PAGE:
Caux is the Place
01 October 2005

The guns of the Second World War had fallen silent at last. Battered nations dreamed of peace. Philippe Mottu, a young Swiss diplomat, had formed links with the German resistance during the war. As he searched for an answer, he sensed that the moment for reconciliation would come and he wrote, ‘Caux is the place’. At the age of 33 he launched his friends on a mad venture of international reconciliation: starting with buying a huge abandoned hotel in the Swiss village of Caux. Caux is perched high above Montreux, overlooking the Lake of Geneva, about one and a half hours from Geneva itself. Since 1946, the ‘Caux conferences’ have been held in the former hotel which belongs to the international movement, Initiatives of Change.

On Caux’s agenda are the main concerns of the day and a search for solutions. In 1946 the first Germans allowed to leave their country after the war came to Caux. Over the next years, they came in their thousands and met equal numbers of French, British and Americans, as well as Japanese and their former enemies in Asia—all playing a part in reconstruction. Caux had a role in the pursuit of just solutions to tense industrial relations in Europe and Brazil in the Fifties, and as African nations moved towards independence in that decade and the next.

The search for values in new democracies in Eastern and Central Europe; racial healing in cities of the United States and Britain; the exploration of common ground in inter-religious dialogue have all been tackled openly in the framework of the Caux conferences. It was at Caux, too, that the idea was born of this year’s meeting in Brussels of ‘100 imams and 100 rabbis’, which will be repeated in Spain in 2006.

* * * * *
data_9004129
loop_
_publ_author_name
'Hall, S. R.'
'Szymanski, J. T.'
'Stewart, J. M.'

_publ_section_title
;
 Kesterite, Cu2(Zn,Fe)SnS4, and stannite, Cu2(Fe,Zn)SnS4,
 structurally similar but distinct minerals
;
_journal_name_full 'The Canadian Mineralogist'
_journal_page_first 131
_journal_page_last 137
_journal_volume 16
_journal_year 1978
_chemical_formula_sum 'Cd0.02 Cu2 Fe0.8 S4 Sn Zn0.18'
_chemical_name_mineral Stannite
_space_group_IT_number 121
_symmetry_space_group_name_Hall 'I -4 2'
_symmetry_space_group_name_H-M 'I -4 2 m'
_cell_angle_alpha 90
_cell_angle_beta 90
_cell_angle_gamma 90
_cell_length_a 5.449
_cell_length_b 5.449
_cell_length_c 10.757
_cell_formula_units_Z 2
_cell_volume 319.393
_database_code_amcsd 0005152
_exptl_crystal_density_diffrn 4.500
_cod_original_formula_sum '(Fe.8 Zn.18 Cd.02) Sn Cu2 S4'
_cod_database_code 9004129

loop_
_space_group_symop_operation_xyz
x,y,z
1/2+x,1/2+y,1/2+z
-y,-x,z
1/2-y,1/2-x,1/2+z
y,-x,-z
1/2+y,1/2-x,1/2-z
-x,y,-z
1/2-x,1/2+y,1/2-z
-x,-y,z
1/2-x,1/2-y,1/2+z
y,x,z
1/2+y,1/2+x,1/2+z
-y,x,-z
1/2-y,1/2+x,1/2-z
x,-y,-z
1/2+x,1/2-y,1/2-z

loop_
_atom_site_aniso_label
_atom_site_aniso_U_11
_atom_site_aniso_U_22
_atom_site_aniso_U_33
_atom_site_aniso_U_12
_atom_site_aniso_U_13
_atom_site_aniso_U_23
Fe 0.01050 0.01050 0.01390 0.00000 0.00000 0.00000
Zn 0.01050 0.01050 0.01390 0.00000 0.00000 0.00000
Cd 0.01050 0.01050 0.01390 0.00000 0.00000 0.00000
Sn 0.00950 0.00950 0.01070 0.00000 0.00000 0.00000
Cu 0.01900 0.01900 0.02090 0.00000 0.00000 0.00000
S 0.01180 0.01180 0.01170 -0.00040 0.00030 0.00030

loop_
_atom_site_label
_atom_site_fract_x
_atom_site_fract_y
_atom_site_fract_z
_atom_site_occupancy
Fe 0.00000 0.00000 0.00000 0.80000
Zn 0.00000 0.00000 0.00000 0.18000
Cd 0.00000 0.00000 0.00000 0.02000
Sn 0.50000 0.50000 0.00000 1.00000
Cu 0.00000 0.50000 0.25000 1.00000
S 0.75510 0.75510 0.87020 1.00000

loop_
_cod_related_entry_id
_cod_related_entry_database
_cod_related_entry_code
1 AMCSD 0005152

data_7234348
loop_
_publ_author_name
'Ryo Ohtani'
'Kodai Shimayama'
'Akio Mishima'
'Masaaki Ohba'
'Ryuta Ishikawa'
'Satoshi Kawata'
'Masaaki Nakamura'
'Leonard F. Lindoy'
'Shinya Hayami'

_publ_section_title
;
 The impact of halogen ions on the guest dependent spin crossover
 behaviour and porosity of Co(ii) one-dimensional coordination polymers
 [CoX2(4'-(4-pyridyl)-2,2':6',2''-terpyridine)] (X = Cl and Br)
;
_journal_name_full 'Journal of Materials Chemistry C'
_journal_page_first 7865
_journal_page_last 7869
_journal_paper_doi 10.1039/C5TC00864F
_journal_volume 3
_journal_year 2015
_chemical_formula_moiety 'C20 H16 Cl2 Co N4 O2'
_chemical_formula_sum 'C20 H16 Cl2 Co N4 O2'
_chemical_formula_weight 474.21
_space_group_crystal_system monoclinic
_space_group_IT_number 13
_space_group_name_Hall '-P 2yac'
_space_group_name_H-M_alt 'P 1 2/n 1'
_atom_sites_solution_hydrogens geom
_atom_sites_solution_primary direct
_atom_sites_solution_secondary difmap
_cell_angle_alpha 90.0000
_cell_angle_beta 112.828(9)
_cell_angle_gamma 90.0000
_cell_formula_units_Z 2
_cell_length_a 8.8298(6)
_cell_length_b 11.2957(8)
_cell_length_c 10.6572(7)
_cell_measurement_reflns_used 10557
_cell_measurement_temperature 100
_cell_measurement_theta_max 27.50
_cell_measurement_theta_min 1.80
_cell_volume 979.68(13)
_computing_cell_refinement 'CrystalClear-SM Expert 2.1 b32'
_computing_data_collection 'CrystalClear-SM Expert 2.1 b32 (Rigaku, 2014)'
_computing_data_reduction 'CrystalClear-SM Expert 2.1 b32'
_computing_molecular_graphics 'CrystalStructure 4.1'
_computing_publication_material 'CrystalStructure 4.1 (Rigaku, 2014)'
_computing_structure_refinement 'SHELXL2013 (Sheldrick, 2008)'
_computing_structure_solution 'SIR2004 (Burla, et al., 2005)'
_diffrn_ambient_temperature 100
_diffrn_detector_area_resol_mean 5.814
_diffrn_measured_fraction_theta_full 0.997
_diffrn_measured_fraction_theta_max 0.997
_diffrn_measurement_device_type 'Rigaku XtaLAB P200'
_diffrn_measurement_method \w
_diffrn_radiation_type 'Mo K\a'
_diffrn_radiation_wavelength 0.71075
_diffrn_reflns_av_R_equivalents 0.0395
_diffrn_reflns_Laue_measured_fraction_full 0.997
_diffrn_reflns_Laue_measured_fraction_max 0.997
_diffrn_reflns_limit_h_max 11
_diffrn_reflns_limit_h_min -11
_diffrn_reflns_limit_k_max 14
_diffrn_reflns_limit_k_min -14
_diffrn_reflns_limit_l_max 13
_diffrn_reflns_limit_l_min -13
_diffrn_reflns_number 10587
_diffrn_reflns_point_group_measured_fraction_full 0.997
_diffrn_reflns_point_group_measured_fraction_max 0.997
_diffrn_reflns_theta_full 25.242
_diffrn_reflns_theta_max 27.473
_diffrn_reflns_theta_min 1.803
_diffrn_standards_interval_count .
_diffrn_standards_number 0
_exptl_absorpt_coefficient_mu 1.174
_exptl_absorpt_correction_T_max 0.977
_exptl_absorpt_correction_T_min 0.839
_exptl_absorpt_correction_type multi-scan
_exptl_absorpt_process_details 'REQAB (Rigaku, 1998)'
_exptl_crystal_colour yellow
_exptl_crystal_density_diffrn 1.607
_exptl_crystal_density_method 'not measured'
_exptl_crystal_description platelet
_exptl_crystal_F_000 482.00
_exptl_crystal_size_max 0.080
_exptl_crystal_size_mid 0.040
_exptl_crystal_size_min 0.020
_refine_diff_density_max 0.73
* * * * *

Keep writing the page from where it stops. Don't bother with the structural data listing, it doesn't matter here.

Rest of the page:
More than 1,400 people from 70 countries took part in this summer’s five conferences, under the general theme of ‘Narrowing the gap between ideals and practice’. They included delegations from the Horn of Africa and the Great Lakes region of Africa; indigenous representatives from Canada, Sweden and Australia; students from every continent; religious leaders and complete families. Europeans of every nationality and background explored common values on which they could unite. Journalists from Rwanda, Burundi and the Democratic Republic of Congo examined the contribution journalism could make to reconciliation. Somalis of different clans relearned how to talk to one another.

Next year the Caux conferences will celebrate their 60th anniversary. And the agenda is fuller than ever.